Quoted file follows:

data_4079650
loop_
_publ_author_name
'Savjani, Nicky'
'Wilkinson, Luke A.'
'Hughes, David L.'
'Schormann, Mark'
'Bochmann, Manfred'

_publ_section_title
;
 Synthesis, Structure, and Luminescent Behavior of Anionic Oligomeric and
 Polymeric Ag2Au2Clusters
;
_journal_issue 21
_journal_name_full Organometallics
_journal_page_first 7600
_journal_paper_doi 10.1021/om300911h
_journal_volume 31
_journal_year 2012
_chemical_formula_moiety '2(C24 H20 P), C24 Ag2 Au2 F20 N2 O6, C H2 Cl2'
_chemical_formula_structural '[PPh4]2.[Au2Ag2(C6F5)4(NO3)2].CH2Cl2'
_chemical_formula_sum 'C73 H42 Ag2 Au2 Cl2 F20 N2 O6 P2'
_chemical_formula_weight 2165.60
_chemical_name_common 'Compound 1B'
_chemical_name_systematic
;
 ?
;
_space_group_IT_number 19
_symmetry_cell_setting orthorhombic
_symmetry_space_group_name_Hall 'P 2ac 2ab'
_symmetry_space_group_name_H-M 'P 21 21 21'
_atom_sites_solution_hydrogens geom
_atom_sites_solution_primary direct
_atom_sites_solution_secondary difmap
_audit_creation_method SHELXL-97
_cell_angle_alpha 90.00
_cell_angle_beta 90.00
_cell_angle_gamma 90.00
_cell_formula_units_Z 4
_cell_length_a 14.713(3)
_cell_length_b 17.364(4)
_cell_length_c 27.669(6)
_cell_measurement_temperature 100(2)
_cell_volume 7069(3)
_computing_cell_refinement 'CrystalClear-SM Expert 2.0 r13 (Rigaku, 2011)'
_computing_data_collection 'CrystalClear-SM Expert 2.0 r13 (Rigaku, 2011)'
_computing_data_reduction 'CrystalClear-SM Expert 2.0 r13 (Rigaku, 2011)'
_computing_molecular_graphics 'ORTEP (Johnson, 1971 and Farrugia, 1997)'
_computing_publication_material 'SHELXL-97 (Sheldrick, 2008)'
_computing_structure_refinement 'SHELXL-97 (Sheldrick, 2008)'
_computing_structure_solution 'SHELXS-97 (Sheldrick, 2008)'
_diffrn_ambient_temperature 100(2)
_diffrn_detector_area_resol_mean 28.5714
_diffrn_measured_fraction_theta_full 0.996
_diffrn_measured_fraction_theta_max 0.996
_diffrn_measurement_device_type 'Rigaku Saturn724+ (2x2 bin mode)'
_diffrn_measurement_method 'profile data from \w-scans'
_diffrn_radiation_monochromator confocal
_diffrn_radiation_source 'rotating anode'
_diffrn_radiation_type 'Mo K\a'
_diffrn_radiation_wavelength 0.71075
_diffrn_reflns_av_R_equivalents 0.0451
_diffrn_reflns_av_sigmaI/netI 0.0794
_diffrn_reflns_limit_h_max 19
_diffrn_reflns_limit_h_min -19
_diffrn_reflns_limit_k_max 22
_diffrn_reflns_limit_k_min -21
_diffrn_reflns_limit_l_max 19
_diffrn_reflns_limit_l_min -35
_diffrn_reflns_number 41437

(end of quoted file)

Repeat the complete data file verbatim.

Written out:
data_4079650
loop_
_publ_author_name
'Savjani, Nicky'
'Wilkinson, Luke A.'
'Hughes, David L.'
'Schormann, Mark'
'Bochmann, Manfred'

_publ_section_title
;
 Synthesis, Structure, and Luminescent Behavior of Anionic Oligomeric and
 Polymeric Ag2Au2Clusters
;
_journal_issue 21
_journal_name_full Organometallics
_journal_page_first 7600
_journal_paper_doi 10.1021/om300911h
_journal_volume 31
_journal_year 2012
_chemical_formula_moiety '2(C24 H20 P), C24 Ag2 Au2 F20 N2 O6, C H2 Cl2'
_chemical_formula_structural '[PPh4]2.[Au2Ag2(C6F5)4(NO3)2].CH2Cl2'
_chemical_formula_sum 'C73 H42 Ag2 Au2 Cl2 F20 N2 O6 P2'
_chemical_formula_weight 2165.60
_chemical_name_common 'Compound 1B'
_chemical_name_systematic
;
 ?
;
_space_group_IT_number 19
_symmetry_cell_setting orthorhombic
_symmetry_space_group_name_Hall 'P 2ac 2ab'
_symmetry_space_group_name_H-M 'P 21 21 21'
_atom_sites_solution_hydrogens geom
_atom_sites_solution_primary direct
_atom_sites_solution_secondary difmap
_audit_creation_method SHELXL-97
_cell_angle_alpha 90.00
_cell_angle_beta 90.00
_cell_angle_gamma 90.00
_cell_formula_units_Z 4
_cell_length_a 14.713(3)
_cell_length_b 17.364(4)
_cell_length_c 27.669(6)
_cell_measurement_temperature 100(2)
_cell_volume 7069(3)
_computing_cell_refinement 'CrystalClear-SM Expert 2.0 r13 (Rigaku, 2011)'
_computing_data_collection 'CrystalClear-SM Expert 2.0 r13 (Rigaku, 2011)'
_computing_data_reduction 'CrystalClear-SM Expert 2.0 r13 (Rigaku, 2011)'
_computing_molecular_graphics 'ORTEP (Johnson, 1971 and Farrugia, 1997)'
_computing_publication_material 'SHELXL-97 (Sheldrick, 2008)'
_computing_structure_refinement 'SHELXL-97 (Sheldrick, 2008)'
_computing_structure_solution 'SHELXS-97 (Sheldrick, 2008)'
_diffrn_ambient_temperature 100(2)
_diffrn_detector_area_resol_mean 28.5714
_diffrn_measured_fraction_theta_full 0.996
_diffrn_measured_fraction_theta_max 0.996
_diffrn_measurement_device_type 'Rigaku Saturn724+ (2x2 bin mode)'
_diffrn_measurement_method 'profile data from \w-scans'
_diffrn_radiation_monochromator confocal
_diffrn_radiation_source 'rotating anode'
_diffrn_radiation_type 'Mo K\a'
_diffrn_radiation_wavelength 0.71075
_diffrn_reflns_av_R_equivalents 0.0451
_diffrn_reflns_av_sigmaI/netI 0.0794
_diffrn_reflns_limit_h_max 19
_diffrn_reflns_limit_h_min -19
_diffrn_reflns_limit_k_max 22
_diffrn_reflns_limit_k_min -21
_diffrn_reflns_limit_l_max 19
_diffrn_reflns_limit_l_min -35
_diffrn_reflns_number 41437